It seemed this week that our team had spent the last few months in the Forming stage- they’d only just begun to understand our common goal and had applied it to their STARS work on an individual and more superficial level. During the escape game though, they firmly entered the Storming stage. Students were openly rude to each other, talking over one another, and some even shut down by leaving the group or shedding a few tears. And at that time, we could’ve let the activity end and moved on to more preparations for the movie premiere (as was in our lesson plans).

But instead, we allowed the team (with some conflict resolution help) to continue with the game. This allowed the team to move into the Norming phase where leaders were established, roles were assigned, and eventually the team began Performing. The sweet success (literally sweet, there was candy) of victory was even sweeter because of the joined struggle students experienced.

Without giving the team the time they needed to storm and norm a little bit, the activity could have been just another frustrating school thing they had to do. Instead, because they were given the space and time to work things out, students grew as teammates and developed some of the intangible skills adults need.

Learning science requires collaboration and conversation with peers and this can only be achieved in a respectful environment where each member of the community feels valued and heard. This is achieved by reckoning with each stage of group development and having the time to work through problems. While it was difficult to watch at some points and took more time than anticipated, the group development experienced by our STARS was valuable and something I plan to take into my classrooms with me.

#Mr.Prickles’Adventure : The Value of Field Trips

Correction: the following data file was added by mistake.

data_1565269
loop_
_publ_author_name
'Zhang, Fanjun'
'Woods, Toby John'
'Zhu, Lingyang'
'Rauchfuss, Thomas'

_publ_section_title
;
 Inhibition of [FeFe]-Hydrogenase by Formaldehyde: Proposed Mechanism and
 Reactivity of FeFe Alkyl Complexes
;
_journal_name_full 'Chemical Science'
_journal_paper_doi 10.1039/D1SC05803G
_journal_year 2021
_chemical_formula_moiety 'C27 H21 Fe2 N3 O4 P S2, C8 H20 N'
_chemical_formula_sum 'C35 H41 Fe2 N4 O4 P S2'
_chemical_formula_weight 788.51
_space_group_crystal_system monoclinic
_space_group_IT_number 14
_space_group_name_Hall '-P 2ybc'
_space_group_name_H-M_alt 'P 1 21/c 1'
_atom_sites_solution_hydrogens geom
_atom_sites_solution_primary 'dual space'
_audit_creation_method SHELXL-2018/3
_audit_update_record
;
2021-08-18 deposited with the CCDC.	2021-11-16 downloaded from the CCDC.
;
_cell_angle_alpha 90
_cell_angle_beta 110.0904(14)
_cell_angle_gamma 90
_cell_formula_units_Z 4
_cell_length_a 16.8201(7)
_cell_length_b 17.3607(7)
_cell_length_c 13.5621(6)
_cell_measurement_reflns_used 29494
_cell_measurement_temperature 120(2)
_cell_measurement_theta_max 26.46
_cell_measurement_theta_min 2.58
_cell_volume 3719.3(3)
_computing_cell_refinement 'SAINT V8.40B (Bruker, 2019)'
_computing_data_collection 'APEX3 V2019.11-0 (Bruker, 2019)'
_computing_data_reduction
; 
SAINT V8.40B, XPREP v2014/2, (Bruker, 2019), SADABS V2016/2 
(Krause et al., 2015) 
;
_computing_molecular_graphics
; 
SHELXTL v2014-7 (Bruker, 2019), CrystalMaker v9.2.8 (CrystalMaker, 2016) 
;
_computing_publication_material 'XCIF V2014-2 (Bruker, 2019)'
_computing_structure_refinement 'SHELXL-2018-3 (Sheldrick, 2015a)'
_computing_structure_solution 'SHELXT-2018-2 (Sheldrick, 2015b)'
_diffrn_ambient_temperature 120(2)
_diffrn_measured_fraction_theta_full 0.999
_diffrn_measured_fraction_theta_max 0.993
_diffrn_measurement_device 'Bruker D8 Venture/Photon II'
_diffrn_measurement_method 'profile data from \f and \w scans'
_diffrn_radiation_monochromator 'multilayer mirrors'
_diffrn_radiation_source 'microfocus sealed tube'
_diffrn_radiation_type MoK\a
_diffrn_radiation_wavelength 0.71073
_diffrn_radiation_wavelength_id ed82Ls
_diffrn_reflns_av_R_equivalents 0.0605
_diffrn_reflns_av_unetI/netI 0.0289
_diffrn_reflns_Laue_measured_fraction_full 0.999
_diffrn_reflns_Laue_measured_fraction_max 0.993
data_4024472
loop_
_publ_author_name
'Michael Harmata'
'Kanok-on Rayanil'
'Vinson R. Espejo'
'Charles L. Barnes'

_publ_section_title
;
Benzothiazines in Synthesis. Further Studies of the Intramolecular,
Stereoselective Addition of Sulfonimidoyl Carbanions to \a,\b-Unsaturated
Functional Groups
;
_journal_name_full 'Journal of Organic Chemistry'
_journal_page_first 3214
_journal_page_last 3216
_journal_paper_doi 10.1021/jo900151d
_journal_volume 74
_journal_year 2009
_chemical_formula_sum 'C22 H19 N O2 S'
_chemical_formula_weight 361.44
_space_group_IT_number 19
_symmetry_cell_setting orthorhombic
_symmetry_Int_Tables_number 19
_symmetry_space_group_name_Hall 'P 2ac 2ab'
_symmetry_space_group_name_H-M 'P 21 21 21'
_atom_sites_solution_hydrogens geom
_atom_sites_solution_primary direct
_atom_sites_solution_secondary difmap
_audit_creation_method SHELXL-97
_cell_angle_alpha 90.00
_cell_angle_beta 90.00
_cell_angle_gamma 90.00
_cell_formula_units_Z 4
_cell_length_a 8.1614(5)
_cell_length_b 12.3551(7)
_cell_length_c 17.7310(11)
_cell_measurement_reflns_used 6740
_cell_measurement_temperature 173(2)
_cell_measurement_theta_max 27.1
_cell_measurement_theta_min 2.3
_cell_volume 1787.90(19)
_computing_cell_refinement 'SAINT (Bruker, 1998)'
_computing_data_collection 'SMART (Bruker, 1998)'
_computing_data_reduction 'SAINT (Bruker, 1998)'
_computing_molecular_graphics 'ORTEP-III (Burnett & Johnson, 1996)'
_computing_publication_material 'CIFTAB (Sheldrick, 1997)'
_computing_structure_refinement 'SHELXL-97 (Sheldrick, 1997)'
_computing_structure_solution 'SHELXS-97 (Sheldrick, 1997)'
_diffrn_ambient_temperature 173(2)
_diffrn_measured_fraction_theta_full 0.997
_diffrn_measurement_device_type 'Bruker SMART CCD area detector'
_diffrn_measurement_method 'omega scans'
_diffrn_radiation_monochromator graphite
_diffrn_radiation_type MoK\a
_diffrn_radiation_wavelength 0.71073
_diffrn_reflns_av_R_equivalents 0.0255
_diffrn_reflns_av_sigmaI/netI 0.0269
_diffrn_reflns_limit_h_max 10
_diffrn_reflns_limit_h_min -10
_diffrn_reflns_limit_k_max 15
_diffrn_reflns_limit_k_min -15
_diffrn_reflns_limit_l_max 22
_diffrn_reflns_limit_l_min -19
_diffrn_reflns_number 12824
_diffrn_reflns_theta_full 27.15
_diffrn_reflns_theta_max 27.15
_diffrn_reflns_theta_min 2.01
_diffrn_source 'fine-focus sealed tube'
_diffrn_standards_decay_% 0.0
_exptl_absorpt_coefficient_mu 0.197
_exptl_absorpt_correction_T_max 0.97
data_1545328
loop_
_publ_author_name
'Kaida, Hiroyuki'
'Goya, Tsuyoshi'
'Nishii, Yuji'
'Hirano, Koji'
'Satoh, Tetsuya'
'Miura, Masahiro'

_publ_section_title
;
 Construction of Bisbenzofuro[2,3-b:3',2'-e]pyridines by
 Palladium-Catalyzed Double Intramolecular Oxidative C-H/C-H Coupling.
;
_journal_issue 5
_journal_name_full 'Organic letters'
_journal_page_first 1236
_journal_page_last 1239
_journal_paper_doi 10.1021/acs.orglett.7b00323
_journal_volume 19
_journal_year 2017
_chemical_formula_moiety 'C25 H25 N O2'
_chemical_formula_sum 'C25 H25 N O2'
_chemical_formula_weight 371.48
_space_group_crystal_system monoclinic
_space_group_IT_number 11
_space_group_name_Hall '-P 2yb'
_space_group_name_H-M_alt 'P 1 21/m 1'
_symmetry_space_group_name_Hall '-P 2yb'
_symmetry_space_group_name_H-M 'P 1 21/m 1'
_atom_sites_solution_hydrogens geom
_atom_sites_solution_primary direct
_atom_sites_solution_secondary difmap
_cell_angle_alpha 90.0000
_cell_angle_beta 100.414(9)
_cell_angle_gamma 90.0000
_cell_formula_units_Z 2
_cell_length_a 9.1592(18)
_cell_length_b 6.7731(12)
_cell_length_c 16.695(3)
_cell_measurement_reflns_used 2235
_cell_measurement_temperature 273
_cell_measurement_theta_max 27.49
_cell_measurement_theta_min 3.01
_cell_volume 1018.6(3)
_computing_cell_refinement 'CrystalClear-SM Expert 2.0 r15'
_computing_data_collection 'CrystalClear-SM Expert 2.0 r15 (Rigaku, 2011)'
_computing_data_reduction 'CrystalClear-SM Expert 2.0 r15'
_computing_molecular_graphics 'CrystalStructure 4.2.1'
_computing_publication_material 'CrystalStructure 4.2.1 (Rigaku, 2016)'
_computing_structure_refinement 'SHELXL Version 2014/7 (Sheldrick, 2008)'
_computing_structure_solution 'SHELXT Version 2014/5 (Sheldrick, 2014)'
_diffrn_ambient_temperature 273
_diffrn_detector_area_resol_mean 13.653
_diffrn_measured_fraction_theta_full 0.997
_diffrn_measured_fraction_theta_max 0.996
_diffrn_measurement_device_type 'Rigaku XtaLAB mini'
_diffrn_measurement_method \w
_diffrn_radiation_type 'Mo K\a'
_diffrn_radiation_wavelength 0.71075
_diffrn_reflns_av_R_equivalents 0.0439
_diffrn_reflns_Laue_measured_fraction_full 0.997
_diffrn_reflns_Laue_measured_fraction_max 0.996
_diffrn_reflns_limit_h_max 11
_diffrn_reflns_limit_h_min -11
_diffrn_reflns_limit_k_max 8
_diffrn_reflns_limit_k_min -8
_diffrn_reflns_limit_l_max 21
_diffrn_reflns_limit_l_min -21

Think back to your best memories of elementary and middle school. The most cherished memories (or for some, the only memories) probably don’t contain sitting at desks, practicing equations, or finishing worksheets. Instead, I’ll bet you remember all the things in between the mundane. Time in the lunch room, presenting an art project, or best of all, field trips are probably better remembered.

Out of everything that happened in 12 years, I remember field trips best from my time in school. Whether it was taking the short ride to Ganondagan yearly where my best friend’s parents showed us through the long house, or the considerably longer ride to Genessee Valley Museum where we dressed as pioneers and churned butter or played ring toss games, field trips always held the most prevailing memories.


While I’ve experienced field trips as a student and as a ‘tour guide’, hosting students who spent time at camps away from their school, I’ve never participated as a teacher running the trip…until last week. We (myself, Madeleine, and Robin) took our STARS team to Verona Street Animal Shelter. While there’s a TON I could say about how wonderful this organization is and how much good they’re doing to keep animals (and their humans!) in the Rochester community happy and healthy, I’d instead like to focus on how beneficial the trip was for our STARS kids.

As a teacher, the trip was stressful. We corralled 10 kids on the RTS buses, walked through the city, and worked to sustain attention and energy through all the distractions an animal shelter provides (OMG a yorkie!!). There were a few tears, complaints about sandwiches, lots of ‘when will we get to play with the puppies?’, but so many more smiles.

The STARS came away from our visit being able to better articulate both the big question we aimed to address as well as the action that matters in our community that they would take. They came away with a true understanding that not only do animals need food, water, and shelter to be happy and healthy, but they also need socialization with animals and other humans and time inside and out. Without visiting the shelter, making carefully crafted observations, and talking with experts in the field, we would have only been skimming the surface of understanding.

More importantly though for our STARS team, we came away from that day as a team. After visiting the shelter, we ran around the park across the street, kids had a big group hug, and we saved Mr. Prickles one more time. The trip brought our STARS closer together through the formation of more real connections created by a shared experience.

While planning and executing field trips is difficult for teachers, they are ideal for developing deeper understanding, and they’re arguably better for developing deeper relationships and lifelong memories. That’s something I won’t soon forget and will most definitely practice as a full-fledged teacher.